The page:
Abstract: Franchising in the hospitality industry, particularly in the lodging business, has been an extensively studied topic. Yet the answers to critical questions have eluded researchers and practitioners: is franchising in the lodging industry profitable and a value-creating strategy? Moreover, what is the optimal proportion of franchising to attain certain financial outcomes? This study evaluates franchising in the lodging industry, and poses two key financial questions. Are franchised lodging firms more profitable and value-generating than non-franchised operations? And what is the optimal proportion of franchised and non-franchised units for a lodging firm to maximize its financial performance and value creation? The results of the two-way, random-effect regression model suggest that franchised lodging firms are more profitable than non-franchised firms. The study also finds that franchised firms create more intangible value than non-franchised firms. In addition, the authors identify optimal proportions of franchised and non-franchised properties that allow lodging firms to maximize profitability and intangible value. The results provide a critical perspective on the discussion of whether or not lodging firms should franchise and, if so, to what extent.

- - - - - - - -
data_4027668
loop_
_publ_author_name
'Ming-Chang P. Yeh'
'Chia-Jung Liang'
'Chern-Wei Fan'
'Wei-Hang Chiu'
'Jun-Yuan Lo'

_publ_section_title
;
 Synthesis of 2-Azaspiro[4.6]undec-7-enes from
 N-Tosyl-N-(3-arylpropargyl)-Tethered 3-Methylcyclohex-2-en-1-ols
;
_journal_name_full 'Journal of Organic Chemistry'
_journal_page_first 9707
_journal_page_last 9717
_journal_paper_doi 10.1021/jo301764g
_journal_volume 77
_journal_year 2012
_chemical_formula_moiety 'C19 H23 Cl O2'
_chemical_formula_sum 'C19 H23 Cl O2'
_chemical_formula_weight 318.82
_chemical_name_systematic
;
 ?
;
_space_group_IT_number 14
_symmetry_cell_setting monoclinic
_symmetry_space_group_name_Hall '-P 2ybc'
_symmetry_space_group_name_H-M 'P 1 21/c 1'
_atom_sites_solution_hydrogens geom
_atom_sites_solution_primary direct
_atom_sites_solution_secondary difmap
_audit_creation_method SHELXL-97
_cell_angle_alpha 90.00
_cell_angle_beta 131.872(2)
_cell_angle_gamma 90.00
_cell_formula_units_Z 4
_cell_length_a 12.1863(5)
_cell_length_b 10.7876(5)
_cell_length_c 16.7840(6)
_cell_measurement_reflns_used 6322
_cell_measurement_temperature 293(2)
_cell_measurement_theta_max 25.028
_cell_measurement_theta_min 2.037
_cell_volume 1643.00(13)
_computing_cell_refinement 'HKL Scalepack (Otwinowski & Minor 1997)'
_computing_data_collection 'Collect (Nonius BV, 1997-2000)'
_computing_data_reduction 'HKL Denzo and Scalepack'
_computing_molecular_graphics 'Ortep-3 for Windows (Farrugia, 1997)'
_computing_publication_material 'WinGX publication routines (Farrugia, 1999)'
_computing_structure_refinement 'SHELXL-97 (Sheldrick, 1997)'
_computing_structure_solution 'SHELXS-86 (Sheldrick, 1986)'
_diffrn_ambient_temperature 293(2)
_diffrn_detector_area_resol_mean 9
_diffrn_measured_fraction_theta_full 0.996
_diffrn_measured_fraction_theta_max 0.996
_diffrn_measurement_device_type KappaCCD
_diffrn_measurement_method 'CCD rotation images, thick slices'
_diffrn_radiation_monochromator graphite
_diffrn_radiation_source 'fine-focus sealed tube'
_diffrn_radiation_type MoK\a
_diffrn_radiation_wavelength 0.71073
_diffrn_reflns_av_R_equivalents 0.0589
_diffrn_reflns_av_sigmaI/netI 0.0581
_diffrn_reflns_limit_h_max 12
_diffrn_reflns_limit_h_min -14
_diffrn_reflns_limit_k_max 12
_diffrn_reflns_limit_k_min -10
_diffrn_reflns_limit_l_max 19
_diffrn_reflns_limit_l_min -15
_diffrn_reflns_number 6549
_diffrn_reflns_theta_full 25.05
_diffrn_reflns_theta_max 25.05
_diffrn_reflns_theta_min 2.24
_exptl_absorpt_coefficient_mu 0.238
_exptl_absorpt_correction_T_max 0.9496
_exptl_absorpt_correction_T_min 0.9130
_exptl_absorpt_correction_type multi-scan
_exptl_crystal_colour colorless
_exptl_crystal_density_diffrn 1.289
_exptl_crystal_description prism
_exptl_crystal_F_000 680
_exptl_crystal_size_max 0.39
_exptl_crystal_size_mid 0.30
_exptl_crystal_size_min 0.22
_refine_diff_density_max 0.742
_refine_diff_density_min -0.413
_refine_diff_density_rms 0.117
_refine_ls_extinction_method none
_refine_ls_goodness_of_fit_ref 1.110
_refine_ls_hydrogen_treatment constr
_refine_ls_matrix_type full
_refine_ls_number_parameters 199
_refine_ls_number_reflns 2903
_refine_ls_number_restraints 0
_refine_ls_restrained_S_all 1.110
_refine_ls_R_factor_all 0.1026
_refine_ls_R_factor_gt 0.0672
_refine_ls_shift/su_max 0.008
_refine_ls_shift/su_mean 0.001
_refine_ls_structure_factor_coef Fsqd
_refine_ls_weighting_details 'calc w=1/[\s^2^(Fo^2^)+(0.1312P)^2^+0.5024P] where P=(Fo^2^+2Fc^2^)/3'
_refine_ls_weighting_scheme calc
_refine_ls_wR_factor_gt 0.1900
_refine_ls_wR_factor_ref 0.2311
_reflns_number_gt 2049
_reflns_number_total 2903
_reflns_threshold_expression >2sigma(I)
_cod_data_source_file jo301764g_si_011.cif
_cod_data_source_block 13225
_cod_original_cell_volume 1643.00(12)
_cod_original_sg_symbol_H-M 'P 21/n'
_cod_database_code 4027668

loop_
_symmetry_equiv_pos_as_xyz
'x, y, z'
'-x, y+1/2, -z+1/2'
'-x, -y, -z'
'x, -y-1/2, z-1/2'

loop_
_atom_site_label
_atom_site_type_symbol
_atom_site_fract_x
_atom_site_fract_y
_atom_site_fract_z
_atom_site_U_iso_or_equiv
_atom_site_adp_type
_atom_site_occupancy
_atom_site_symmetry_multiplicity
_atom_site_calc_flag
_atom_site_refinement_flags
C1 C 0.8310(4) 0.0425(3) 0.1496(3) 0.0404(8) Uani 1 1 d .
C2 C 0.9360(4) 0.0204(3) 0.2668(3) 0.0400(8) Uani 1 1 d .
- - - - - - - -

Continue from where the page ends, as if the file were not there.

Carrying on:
Abstract: Farm-based recreation, or agritourism, is growing in the USA, raising new interest in the potential benefits for consumers/travellers and communities. This study utilizes a hurdle travel cost model to investigate the demand for and economic benefits of agritourism. The analysis includes an estimation of consumer surplus as one means to estimate the market size for this sector. The standard travel cost model assumes a single-purpose recreational trip; but, as is the case with a number of categories of tourism, this assumption may not hold for all agritourism outings as travellers often visit other destinations. This paper analyses and compares four different models, each using different methods to distinguish between multiple-destination and primary-purpose trips. The findings reveal that consumer surplus ranges from $93 to $164 per person per trip for primary purpose travellers. Implications for accurately estimating the market size of agritourism, as well as a broader set of recreational sectors, are discussed.